Oral health affects our ability to eat, speak, smile, and show emotions. Oral health also affects a person’s self-esteem, school performance, and attendance at work or school.
Dental and oral health is an essential part of your overall health and well-being. Poor oral hygiene can lead to dental cavities and gum disease and has also been linked to heart disease, cancer, and diabetes.
Maintaining healthy teeth and gums is a lifelong commitment. The earlier you learn proper oral hygiene habits — such as brushing, flossing, and limiting your sugar intake — the easier it’ll be to avoid costly dental procedures and long-term health issues.
Causes of dental and oral diseases
Your oral cavity collects all sorts of bacteria, viruses, and fungi. Some of them belong there, making up the normal flora of your mouth. They’re generally harmless in small quantities. But a diet high in sugar creates conditions in which acid-producing bacteria can flourish. This acid dissolves tooth enamel and causes dental cavities.
Increased inflammation causes your gums to begin to pull away from your teeth. This process creates pockets in which pus may eventually collect. This more advanced stage of gum disease is called periodontitis.
Many factors contribute to gingivitis and periodontitis, including:
- poor brushing habits
- frequent snacking on sugary foods and drinks
- the use of medications that reduce the amount of saliva in the mouth
- family history, or genetics
- certain infections, such as HIV or AIDS
- hormonal changes in women
- acid reflux, or heartburn
- frequent vomiting, due to the acid
Types of dental and oral diseases
We use our teeth and mouths a lot, so it’s not surprising how many things can go wrong over time, especially if you don’t take proper care of your teeth. Most dental and oral problems can be prevented with proper oral hygiene.
Cavities are also called caries or tooth decay. These are areas of the tooth that have been permanently damaged and may even have holes in them. They occur when bacteria, food, and acid coat your teeth and form a plaque. The acid on your teeth starts to eat away at the enamel and then the underlying dentin, or connective tissue. Over time, this can lead to permanent damage.
Gum disease (gingivitis)
Gum disease, also called gingivitis, is inflammation of the gums. It’s usually the result of plaque building up on your teeth due to poor brushing and flossing habits. Gingivitis can make your gums swell and bleed when you brush or floss.
As periodontitis progresses, the infection can spread to your jaw and bones. It can also cause an inflammatory response throughout the body.
Cracked or broken teeth
A tooth can crack or break from an injury to the mouth, chewing hard foods, or grinding the teeth at night. A cracked tooth can be very painful.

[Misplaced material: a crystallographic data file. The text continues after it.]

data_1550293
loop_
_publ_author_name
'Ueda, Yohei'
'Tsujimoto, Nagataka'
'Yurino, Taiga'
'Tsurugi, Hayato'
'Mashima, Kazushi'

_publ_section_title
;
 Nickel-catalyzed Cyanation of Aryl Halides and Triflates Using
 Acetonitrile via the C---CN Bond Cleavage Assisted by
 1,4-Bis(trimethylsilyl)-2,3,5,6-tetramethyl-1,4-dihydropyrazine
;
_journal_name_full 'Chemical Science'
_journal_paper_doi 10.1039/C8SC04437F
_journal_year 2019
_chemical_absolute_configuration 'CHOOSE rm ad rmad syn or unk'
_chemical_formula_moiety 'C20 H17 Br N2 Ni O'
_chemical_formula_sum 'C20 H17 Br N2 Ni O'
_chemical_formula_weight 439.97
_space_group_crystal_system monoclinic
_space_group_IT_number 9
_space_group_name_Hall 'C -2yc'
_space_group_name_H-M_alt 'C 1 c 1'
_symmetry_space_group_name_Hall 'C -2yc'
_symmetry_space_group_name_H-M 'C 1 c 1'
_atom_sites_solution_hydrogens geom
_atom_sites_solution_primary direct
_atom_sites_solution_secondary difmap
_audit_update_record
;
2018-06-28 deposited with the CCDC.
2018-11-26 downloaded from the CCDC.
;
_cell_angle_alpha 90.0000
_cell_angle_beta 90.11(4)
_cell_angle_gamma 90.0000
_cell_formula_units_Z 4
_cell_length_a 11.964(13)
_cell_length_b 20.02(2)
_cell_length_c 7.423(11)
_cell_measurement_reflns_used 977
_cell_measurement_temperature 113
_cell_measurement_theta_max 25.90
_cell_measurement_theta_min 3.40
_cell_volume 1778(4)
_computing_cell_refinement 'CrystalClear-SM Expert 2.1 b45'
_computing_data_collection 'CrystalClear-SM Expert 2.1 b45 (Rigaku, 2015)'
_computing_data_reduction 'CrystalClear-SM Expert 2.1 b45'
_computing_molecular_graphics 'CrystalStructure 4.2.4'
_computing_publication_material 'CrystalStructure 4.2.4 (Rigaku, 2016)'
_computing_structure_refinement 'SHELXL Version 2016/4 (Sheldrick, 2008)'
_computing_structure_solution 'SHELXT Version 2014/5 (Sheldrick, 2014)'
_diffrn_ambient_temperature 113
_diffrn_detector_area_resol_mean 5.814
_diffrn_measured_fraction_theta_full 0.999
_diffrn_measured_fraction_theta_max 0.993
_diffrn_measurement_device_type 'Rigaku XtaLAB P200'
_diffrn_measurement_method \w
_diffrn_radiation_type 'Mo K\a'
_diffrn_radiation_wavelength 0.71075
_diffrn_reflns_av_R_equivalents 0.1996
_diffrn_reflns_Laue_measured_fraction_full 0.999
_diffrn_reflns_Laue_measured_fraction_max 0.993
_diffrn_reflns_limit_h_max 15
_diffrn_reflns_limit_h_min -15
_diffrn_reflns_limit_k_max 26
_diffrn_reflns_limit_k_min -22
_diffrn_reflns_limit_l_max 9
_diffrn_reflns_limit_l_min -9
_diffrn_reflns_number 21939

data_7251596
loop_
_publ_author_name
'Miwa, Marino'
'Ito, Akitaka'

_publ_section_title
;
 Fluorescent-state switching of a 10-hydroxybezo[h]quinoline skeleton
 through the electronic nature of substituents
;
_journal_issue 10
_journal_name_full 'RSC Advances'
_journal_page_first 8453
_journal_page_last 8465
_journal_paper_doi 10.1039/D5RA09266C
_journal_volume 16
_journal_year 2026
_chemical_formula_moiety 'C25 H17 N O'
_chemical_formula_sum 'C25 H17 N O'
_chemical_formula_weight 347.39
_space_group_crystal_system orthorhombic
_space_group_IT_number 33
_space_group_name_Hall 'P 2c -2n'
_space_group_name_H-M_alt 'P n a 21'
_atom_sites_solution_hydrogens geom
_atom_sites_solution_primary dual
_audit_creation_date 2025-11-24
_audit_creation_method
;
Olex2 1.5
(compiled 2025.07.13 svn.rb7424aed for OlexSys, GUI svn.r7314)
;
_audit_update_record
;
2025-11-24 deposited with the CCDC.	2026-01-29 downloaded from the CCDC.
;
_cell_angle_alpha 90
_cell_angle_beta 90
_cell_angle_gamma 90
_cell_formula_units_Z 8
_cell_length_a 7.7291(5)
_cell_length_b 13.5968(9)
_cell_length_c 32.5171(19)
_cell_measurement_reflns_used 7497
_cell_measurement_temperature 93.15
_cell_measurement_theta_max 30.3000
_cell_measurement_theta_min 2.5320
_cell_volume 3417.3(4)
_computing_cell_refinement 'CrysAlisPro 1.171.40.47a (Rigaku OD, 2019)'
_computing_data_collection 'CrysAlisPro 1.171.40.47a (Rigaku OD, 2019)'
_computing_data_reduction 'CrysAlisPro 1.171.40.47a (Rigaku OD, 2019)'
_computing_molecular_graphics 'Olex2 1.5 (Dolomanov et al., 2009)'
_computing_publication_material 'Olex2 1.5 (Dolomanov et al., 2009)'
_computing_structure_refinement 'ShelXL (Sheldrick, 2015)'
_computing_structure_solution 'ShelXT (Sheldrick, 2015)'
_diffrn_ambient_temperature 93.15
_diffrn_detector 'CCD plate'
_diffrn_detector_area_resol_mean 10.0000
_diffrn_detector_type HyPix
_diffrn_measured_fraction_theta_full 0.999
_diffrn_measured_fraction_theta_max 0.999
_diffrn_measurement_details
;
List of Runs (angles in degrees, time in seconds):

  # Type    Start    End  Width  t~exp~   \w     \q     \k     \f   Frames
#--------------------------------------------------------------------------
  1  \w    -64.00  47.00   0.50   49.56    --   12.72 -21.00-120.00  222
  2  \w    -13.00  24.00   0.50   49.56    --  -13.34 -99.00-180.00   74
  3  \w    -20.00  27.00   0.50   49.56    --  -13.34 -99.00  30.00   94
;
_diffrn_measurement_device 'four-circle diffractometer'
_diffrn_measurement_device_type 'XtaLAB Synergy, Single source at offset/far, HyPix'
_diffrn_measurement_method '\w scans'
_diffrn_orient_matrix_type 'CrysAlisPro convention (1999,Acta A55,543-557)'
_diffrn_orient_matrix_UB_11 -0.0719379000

If your teeth are sensitive, you might feel pain or discomfort after having cold or hot foods or beverages. Some people naturally have sensitive teeth because they have thinner enamel.
Most of the time, naturally sensitive teeth can be treated with a change in your daily oral hygiene regimen.
Oral cancers include cancer of the:
- the floor of the mouth
- hard and soft palate
A dentist is usually the first person to recognize oral cancer. Tobacco use, such as smoking and chewing tobacco, is the biggest risk factor for oral cancer.
Keeping your teeth and gums healthy
Achieving healthy teeth takes a lifetime of care. Even if you’ve been told that you have nice teeth, it’s crucial to take the right steps every day to take care of them and prevent problems. This involves getting the right oral care products, as well as being mindful of your daily habits.
1. Don’t go to bed without brushing your teeth
It’s no secret that the general recommendation is to brush at least twice a day. Still, many of us continue to neglect to brush our teeth at night. But brushing before bed gets rid of the germs and plaque that accumulate throughout the day.
2. Brush properly
The way you brush is equally important doing a poor job of brushing your teeth is almost as bad as not brushing at all. Take your time, moving the toothbrush in gentle, circular motions to remove plaque.
3. Don’t neglect your tongue
Plaque can also build up on your tongue. Not only can this lead to bad mouth odor, but it can lead to other oral health problems. Gently brush your tongue every time you brush your teeth.
4. Use a fluoride toothpaste
When it comes to toothpaste, there are more important elements to look for than whitening power and flavors. No matter which version you choose, make sure it contains fluoride.